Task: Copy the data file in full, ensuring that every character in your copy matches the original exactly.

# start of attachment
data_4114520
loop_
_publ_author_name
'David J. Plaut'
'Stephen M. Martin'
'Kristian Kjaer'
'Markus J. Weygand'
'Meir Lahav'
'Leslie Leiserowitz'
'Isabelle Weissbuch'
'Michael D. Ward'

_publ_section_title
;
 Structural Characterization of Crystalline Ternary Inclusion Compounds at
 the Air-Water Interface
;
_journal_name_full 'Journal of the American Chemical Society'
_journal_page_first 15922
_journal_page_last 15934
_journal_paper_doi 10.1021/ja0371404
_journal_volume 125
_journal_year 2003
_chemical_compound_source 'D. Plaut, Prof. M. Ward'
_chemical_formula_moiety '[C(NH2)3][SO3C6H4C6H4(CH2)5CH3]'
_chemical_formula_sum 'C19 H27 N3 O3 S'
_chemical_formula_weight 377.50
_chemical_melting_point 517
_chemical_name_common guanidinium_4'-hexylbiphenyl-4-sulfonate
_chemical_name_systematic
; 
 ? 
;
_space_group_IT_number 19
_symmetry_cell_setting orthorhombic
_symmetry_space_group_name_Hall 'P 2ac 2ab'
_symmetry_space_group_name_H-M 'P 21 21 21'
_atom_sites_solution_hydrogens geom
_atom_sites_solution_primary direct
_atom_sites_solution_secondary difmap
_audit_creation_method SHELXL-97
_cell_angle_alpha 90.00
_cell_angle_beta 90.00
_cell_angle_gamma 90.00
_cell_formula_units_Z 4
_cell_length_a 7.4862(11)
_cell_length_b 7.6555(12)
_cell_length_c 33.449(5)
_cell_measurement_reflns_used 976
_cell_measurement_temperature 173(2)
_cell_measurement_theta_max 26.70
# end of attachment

data_4114520
loop_
_publ_author_name
'David J. Plaut'
'Stephen M. Martin'
'Kristian Kjaer'
'Markus J. Weygand'
'Meir Lahav'
'Leslie Leiserowitz'
'Isabelle Weissbuch'
'Michael D. Ward'

_publ_section_title
;
 Structural Characterization of Crystalline Ternary Inclusion Compounds at
 the Air-Water Interface
;
_journal_name_full 'Journal of the American Chemical Society'
_journal_page_first 15922
_journal_page_last 15934
_journal_paper_doi 10.1021/ja0371404
_journal_volume 125
_journal_year 2003
_chemical_compound_source 'D. Plaut, Prof. M. Ward'
_chemical_formula_moiety '[C(NH2)3][SO3C6H4C6H4(CH2)5CH3]'
_chemical_formula_sum 'C19 H27 N3 O3 S'
_chemical_formula_weight 377.50
_chemical_melting_point 517
_chemical_name_common guanidinium_4'-hexylbiphenyl-4-sulfonate
_chemical_name_systematic
; 
 ? 
;
_space_group_IT_number 19
_symmetry_cell_setting orthorhombic
_symmetry_space_group_name_Hall 'P 2ac 2ab'
_symmetry_space_group_name_H-M 'P 21 21 21'
_atom_sites_solution_hydrogens geom
_atom_sites_solution_primary direct
_atom_sites_solution_secondary difmap
_audit_creation_method SHELXL-97
_cell_angle_alpha 90.00
_cell_angle_beta 90.00
_cell_angle_gamma 90.00
_cell_formula_units_Z 4
_cell_length_a 7.4862(11)
_cell_length_b 7.6555(12)
_cell_length_c 33.449(5)
_cell_measurement_reflns_used 976
_cell_measurement_temperature 173(2)
_cell_measurement_theta_max 26.70